Collegial Conversations
Today’s Goal
 To explore the Standards for Content and
Practice for Mathematics
 Begin to consider how these new CCSS
Standards are likely to impact your classroom
What are the Common Core State
 Aligned with college and work expectations
 Focused and coherent
 Included rigorous content and application of
knowledge through high-order skills
 Build upon strengths and lessons of current state
 Internationally benchmarked so that all students are
prepared to succeed in our global economy and society
 Research and evidence based
 State led- coordinated by NGA Center and CCSSO
• Key ideas, understandings, and skills are
• Deep learning of concepts is emphasized
– That is, time is spent on a topic and on
learning it well. This counters the “mile wide,
inch deep” criticism leveled at most current
U.S. standards.
Benefits for States and Districts
Allows collaborative professional development based
on best practices
Allows development of common assessments and other
Enables comparison of policies and achievement
across states and districts
Creates potential for collaborative groups to get more
economical mileage for:
– Curriculum development, assessment, and
professional development
Common Core Development
• Initially 48 states and three territories
signed on
• As of November 29, 2010, 42 states have
officially adopted
• Final Standards released June 2, 2010, at
• Adoption required for Race to the Top
Michigan’s Implementation Timeline
• Held October and November of 2010 rollouts
• District curricula and assessments that provide a
K-12 progression for meeting the MMC
requirements will require minimal adjustments to
meet CCSS
• Curriculum and assessment alignment in SY10-11
• Implementation SY11-12
• New assessment 2014-15 (Smarter Balanced
Assessment Consortium or SBAC – replaces MEAP
and MME)
Responsibilities of States in the Consortium
Each State that is a member of the Consortium in 2014–
2015 also agrees to do the following:
 Adopt common achievement standards no later than the 2014–2015 school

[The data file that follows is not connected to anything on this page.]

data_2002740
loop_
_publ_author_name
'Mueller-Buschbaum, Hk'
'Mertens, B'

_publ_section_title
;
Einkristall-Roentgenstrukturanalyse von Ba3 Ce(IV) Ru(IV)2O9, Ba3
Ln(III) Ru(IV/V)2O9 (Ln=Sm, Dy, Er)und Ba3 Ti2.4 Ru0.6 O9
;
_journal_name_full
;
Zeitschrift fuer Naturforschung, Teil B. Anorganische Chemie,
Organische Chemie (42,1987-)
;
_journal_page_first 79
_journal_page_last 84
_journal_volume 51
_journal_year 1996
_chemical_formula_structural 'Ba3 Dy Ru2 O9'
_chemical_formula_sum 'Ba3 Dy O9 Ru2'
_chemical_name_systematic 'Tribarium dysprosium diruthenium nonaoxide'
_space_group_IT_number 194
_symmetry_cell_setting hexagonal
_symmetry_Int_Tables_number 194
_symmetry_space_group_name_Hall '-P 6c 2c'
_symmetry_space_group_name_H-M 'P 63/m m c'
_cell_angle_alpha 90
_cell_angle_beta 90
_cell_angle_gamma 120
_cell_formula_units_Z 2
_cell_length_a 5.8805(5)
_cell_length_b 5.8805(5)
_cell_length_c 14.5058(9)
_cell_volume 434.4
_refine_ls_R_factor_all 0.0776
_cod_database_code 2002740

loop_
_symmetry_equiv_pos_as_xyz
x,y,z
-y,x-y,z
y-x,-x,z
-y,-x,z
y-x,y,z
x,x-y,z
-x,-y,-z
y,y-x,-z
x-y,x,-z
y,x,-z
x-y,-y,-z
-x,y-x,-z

 Fully implement the Consortium summative assessment in grades 3–8 and
high school for both mathematics and English language arts no later than
the 2014–2015 school year,
 Adhere to the governance requirements,
 Agree to support the decisions of the Consortium,
 Agree to follow agreed-upon timelines,
 Be willing to participate in the decision-making process and, if a Governing
State, final decisions, and
 Identify and implement a plan to address barriers in State law, statute,
regulation, or policy to implementing the proposed assessment system and
address any such barriers prior to full implementation of the summative
assessment components of the system.
Technology Approach
SBAC Item Bank
• Partitioned into a secure item bank for
summative assessments and a non-secure
bank for the interim/benchmark assessments:
Traditional selected-response items
Constructed-response items
Curriculum-embedded performance events
Technology-enhanced items (modeled after
assessments in use by the U.S. military, the
architecture licensure exam, and NAEP)
Domains are large groups of related
standards. Standards from different
domains may sometimes be closely
related. Look for the name with the code
number on it for a Domain.
Common Core Format
Clusters are groups of related standards.
Standards from different clusters may
sometimes be closely related, because
mathematics is a connected subject.
• Clusters appear inside domains.
define what
should be
able to understand and be able to do –
part of a cluster.
They are content statements. An example content statement
is: “Use the structure of an expression to identify ways to
rewrite it. For example, see x4 – y4 as (x2)2 – (y2)2, thus
recognizing it as a difference of squares that can be factored
as (x2 – y2)(x2 + y2)”.
•Progressions of increasing complexity from grade to grade
Common Core - Clusters
• May appear in multiple grade levels in the K-8
Common Core. There is increasing development
as the grade levels progress
• What students should know and be able to do
at each grade level
• Reflect both mathematical understandings and
skills, which are equally important
Common Core Format
High School
Conceptual Category
(There are no preK Common Core Standards)
Grade Levels
Counting and Cardinality
K only
Operations and Algebraic
Number and Operations in
Base Ten
Number and Operations Fractions
Measurement and Data
Grade Levels
Ratio and Proportional
The Number System
Expressions and Equations
Statistics and Probability
Fractions, Grades 3–6
 3. Develop an understanding of fractions as numbers.
4. Extend understanding of fraction equivalence and ordering.
4. Build fractions from unit fractions by applying and extending
previous understandings of operations on whole numbers.
4. Understand decimal notation for fractions, and compare
decimal fractions.
5. Use equivalent fractions as a strategy to add and subtract
5. Apply and extend previous understandings of multiplication
and division to multiply and divide fractions.
6. Apply and extend previous understandings of multiplication
and division to divide fractions by fractions.
Statistics and Probability, Grade 6
Develop understanding of statistical variability
Recognize a statistical question as one that anticipates variability in the
data related to the question and accounts for it in the answers. For
example, “How old am I?” is not a statistical question, but “How old are
the students in my school?” is a statistical question because one
anticipates variability in students’ ages.
Understand that a set of data collected to answer a statistical question